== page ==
Bawnik worked here as a dry-cleaning owner and operator, but his story went untold for decades, other than an article that his grandson, Jeremy Elias, wrote for the Jerusalem Post.

In the article, Elias recounted how his grandfather faced death as the Cap Arcona was sinking.

“Fighting for each day for the last five years, it would all end in a minute or two,” he wrote. “The exhaustion would be over. The struggle would finally end.”

Then this fall, Reed Taylor, a fellow resident at Canterbury Woods, noticed the blue tattooed number on Bawnik’s forearm. Those tattoos were used to brand concentration-camp prisoners and have become an indelible image, even a badge of resilience, for Holocaust survivors.

With Bawnik wearing a short-sleeve shirt, Taylor spotted the number and looked his friend in the eye.

“Is that what I think it is?” Taylor asked Bawnik.

“Yes,” he replied.

Taylor, a founding member of the Holocaust Resource Center of Buffalo, later encouraged Bawnik to tell his story.

“We have to listen to those survivors who bore witness,” said Mara Koven-Gelman, executive director of the local Holocaust Resource Center. “It’s a unique and precious opportunity for us to hear the ultimate truth from someone who witnessed the Holocaust.”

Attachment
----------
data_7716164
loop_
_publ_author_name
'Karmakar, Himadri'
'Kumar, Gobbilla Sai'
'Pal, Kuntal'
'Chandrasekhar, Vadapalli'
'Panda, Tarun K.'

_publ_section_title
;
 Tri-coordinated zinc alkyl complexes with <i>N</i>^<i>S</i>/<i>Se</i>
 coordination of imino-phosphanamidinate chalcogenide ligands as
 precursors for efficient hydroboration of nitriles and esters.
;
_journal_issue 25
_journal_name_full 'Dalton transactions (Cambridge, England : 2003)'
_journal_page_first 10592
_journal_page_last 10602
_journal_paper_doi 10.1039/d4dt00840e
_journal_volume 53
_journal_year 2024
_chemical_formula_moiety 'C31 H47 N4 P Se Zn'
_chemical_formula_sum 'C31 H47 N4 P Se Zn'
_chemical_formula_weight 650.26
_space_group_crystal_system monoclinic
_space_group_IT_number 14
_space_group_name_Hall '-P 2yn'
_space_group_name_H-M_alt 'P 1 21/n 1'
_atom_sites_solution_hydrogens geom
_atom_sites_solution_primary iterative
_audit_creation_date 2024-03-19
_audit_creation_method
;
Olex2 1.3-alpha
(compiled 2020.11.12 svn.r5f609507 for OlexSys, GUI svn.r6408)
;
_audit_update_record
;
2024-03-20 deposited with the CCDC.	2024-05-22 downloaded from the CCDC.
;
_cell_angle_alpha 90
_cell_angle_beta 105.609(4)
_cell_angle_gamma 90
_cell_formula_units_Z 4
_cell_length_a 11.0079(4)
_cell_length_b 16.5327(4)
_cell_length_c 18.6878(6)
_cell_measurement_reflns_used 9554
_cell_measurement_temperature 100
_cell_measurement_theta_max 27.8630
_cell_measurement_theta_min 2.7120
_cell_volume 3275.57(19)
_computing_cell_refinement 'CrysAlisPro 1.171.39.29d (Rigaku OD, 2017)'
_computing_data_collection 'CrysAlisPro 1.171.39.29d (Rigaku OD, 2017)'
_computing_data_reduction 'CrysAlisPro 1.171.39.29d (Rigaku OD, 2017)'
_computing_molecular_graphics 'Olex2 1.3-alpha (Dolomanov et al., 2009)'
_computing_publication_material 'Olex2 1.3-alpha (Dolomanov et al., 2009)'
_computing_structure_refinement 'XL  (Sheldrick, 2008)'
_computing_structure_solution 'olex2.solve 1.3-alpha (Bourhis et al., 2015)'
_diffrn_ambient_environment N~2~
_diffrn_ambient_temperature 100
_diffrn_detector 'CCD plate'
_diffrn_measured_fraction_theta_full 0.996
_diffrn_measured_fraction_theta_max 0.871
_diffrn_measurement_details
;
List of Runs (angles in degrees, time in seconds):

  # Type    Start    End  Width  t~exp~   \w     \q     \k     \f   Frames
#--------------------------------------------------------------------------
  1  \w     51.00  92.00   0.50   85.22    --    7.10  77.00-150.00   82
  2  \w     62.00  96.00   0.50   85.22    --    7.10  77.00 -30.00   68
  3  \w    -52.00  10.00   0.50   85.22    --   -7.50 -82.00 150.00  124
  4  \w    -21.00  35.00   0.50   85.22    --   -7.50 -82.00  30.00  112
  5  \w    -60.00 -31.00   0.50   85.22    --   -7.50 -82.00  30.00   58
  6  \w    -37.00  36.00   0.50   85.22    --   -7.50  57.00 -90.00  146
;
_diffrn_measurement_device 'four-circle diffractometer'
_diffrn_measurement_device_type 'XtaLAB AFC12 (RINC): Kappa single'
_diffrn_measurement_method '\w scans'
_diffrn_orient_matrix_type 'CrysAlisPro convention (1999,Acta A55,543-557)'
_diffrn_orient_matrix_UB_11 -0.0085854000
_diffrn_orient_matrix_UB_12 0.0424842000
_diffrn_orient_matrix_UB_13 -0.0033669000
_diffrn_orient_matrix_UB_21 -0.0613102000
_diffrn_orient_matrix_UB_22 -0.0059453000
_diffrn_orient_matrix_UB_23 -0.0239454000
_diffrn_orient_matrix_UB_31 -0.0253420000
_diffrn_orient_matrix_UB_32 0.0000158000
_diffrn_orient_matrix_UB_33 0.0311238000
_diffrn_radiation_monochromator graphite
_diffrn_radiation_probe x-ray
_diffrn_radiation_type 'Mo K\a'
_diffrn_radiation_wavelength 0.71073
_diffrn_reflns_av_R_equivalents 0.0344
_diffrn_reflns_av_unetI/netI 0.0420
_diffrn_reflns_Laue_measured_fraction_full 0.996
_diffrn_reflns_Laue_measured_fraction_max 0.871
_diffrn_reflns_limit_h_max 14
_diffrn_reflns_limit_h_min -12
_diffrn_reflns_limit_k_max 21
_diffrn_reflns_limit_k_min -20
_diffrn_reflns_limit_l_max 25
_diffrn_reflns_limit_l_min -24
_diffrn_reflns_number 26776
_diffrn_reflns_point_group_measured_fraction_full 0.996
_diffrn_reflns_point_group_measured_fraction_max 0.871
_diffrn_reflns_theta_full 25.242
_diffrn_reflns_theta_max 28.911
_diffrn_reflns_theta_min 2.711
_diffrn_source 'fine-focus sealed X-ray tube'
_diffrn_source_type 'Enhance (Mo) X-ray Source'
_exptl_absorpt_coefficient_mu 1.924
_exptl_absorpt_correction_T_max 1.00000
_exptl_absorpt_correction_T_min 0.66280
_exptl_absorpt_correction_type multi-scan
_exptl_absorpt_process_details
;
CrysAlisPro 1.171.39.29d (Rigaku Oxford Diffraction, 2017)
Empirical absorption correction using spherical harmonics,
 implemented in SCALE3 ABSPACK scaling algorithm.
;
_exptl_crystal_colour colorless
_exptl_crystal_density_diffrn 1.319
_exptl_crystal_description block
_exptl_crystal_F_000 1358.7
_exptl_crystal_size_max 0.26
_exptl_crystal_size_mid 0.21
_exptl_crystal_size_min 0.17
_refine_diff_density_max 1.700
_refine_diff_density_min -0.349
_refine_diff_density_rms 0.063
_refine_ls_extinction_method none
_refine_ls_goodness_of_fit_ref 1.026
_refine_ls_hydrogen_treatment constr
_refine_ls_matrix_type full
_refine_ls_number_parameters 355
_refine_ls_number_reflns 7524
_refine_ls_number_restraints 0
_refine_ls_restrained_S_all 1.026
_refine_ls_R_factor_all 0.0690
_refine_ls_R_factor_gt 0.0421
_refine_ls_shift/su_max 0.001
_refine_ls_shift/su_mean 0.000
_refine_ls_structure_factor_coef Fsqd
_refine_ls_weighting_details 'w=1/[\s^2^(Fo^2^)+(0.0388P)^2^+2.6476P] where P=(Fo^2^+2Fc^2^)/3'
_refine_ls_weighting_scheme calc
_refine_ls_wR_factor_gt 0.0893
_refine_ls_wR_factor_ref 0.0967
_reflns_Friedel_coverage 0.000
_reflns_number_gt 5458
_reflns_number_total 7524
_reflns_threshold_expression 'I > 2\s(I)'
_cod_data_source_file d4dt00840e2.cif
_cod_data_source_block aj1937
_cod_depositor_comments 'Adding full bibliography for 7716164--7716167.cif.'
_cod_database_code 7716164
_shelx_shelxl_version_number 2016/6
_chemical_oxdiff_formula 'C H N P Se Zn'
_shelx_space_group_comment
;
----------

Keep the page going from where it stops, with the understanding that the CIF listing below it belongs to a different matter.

With few years left for Holocaust survivors to tell their stories, Bawnik hasn’t shied away from that obligation.

“I never try to tell my story, but it’s important to tell what the Germans did,” Bawnik said.

He still wrestles with what happened to him and millions of others, including the sinking of the Cap Arcona. Several historical sites have reported that the British government sealed the Cap Arcona records for 100 years, to be opened in 2045.

“That was unsurvivable,” he said. “It must have been from the hand of God himself, after all those years of torture and hunger.”

But then Bawnik paused in thought.

“If you really believe in God, how could he do this to his people?” he said of the Holocaust. “How can you believe in God? It doesn’t make any sense.”

The bottom line, though, always is the same for him.

“What can I say? I’m just lucky to be alive.”